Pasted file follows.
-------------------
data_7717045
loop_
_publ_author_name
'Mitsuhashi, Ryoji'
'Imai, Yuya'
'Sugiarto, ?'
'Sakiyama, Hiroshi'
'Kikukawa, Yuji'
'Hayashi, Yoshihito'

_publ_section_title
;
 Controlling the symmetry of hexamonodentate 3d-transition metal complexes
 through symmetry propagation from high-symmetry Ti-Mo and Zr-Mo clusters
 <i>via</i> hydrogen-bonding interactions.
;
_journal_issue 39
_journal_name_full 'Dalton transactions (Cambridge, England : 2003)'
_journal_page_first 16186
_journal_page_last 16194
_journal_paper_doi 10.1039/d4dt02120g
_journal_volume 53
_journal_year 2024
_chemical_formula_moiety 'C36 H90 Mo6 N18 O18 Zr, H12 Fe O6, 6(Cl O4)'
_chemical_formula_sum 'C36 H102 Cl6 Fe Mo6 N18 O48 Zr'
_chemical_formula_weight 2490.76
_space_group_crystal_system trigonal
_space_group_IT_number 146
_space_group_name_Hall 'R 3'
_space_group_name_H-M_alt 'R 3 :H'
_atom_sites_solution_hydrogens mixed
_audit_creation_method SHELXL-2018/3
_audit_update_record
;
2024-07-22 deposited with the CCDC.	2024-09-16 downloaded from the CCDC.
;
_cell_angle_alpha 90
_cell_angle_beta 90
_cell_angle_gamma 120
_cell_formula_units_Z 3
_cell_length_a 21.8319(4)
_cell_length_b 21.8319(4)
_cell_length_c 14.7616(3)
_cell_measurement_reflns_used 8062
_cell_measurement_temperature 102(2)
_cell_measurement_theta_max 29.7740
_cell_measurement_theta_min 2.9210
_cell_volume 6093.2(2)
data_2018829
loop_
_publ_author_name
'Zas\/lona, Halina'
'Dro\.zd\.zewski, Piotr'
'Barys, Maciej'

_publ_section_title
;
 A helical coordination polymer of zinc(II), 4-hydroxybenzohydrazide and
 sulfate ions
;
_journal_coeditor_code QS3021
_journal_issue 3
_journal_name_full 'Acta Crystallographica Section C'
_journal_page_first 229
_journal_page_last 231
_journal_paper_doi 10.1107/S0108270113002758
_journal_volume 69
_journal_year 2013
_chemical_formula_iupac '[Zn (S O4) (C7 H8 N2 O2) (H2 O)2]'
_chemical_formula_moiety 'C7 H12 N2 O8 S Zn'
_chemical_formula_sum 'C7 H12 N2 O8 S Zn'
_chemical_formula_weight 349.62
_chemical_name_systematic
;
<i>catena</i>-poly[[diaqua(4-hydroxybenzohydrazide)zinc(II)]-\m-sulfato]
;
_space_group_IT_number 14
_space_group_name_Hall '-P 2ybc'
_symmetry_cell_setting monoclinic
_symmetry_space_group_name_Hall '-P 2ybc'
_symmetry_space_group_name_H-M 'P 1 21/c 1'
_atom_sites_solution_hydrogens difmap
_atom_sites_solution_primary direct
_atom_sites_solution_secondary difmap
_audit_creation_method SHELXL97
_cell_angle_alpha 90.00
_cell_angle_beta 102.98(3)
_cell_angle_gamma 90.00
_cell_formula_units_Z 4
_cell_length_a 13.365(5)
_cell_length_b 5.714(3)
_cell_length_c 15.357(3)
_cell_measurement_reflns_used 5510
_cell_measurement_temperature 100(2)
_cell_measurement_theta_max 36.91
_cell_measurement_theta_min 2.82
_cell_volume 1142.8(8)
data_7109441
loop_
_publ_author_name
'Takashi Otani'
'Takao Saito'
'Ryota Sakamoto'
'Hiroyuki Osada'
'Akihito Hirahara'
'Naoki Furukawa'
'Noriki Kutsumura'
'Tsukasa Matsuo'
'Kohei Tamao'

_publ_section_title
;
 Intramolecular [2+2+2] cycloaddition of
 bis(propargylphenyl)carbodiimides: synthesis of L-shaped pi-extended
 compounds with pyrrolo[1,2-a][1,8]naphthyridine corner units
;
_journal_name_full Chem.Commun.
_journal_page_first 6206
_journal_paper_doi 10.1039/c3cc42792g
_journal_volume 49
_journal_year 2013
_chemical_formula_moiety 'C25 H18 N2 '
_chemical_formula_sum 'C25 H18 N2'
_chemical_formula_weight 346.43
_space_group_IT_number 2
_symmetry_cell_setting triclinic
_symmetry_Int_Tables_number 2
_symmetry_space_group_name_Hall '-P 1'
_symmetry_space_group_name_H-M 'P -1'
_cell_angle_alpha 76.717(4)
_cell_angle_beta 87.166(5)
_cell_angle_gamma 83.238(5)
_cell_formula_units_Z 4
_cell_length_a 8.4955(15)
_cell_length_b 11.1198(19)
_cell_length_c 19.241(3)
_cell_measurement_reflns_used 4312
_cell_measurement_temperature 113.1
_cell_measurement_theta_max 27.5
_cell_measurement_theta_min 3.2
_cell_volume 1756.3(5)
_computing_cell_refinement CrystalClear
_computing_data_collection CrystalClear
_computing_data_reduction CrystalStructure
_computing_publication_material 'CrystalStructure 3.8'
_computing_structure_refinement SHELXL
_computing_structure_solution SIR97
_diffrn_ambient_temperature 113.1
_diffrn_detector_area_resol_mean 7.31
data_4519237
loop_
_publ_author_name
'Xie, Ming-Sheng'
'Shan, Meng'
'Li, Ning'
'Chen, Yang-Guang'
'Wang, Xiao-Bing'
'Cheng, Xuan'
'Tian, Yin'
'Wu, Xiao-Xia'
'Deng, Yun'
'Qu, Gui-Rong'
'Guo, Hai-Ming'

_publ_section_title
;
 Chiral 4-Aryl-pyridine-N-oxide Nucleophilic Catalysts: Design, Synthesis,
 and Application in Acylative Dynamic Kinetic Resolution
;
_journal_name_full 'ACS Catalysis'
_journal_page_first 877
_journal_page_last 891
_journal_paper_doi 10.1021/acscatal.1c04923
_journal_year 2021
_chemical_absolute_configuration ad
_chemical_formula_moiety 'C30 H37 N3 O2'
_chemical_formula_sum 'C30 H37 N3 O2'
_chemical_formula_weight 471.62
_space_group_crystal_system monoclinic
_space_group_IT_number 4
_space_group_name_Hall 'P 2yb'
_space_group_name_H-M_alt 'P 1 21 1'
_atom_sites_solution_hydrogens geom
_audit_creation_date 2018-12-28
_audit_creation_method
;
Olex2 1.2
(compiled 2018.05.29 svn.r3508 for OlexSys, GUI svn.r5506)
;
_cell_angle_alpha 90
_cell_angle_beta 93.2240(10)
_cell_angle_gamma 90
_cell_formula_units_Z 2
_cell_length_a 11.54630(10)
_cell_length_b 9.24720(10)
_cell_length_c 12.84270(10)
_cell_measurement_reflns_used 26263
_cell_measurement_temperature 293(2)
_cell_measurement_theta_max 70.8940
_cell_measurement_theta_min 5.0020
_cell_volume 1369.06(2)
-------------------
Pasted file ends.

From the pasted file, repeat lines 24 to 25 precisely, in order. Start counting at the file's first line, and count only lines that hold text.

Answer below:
_chemical_formula_sum 'C36 H102 Cl6 Fe Mo6 N18 O48 Zr'
_chemical_formula_weight 2490.76